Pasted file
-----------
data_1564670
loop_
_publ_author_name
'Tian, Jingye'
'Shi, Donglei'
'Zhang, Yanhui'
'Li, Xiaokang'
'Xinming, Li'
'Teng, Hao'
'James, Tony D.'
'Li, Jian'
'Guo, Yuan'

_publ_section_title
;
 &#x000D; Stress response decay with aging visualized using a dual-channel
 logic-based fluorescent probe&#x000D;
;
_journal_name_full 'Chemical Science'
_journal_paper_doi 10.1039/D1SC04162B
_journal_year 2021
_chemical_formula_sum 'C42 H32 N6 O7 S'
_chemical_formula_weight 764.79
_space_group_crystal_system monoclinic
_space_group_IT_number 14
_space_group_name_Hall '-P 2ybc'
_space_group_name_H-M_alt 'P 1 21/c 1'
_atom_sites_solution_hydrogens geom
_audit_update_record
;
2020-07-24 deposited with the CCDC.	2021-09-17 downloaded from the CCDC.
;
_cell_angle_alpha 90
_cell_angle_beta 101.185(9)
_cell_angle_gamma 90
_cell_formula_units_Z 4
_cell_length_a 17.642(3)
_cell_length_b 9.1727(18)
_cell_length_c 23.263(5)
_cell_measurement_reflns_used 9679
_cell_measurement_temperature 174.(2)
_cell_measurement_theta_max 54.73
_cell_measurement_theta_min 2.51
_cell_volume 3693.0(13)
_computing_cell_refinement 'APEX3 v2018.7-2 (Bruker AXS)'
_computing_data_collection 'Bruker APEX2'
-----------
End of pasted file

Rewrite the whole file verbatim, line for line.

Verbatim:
data_1564670
loop_
_publ_author_name
'Tian, Jingye'
'Shi, Donglei'
'Zhang, Yanhui'
'Li, Xiaokang'
'Xinming, Li'
'Teng, Hao'
'James, Tony D.'
'Li, Jian'
'Guo, Yuan'

_publ_section_title
;
 &#x000D; Stress response decay with aging visualized using a dual-channel
 logic-based fluorescent probe&#x000D;
;
_journal_name_full 'Chemical Science'
_journal_paper_doi 10.1039/D1SC04162B
_journal_year 2021
_chemical_formula_sum 'C42 H32 N6 O7 S'
_chemical_formula_weight 764.79
_space_group_crystal_system monoclinic
_space_group_IT_number 14
_space_group_name_Hall '-P 2ybc'
_space_group_name_H-M_alt 'P 1 21/c 1'
_atom_sites_solution_hydrogens geom
_audit_update_record
;
2020-07-24 deposited with the CCDC.	2021-09-17 downloaded from the CCDC.
;
_cell_angle_alpha 90
_cell_angle_beta 101.185(9)
_cell_angle_gamma 90
_cell_formula_units_Z 4
_cell_length_a 17.642(3)
_cell_length_b 9.1727(18)
_cell_length_c 23.263(5)
_cell_measurement_reflns_used 9679
_cell_measurement_temperature 174.(2)
_cell_measurement_theta_max 54.73
_cell_measurement_theta_min 2.51
_cell_volume 3693.0(13)
_computing_cell_refinement 'APEX3 v2018.7-2 (Bruker AXS)'
_computing_data_collection 'Bruker APEX2'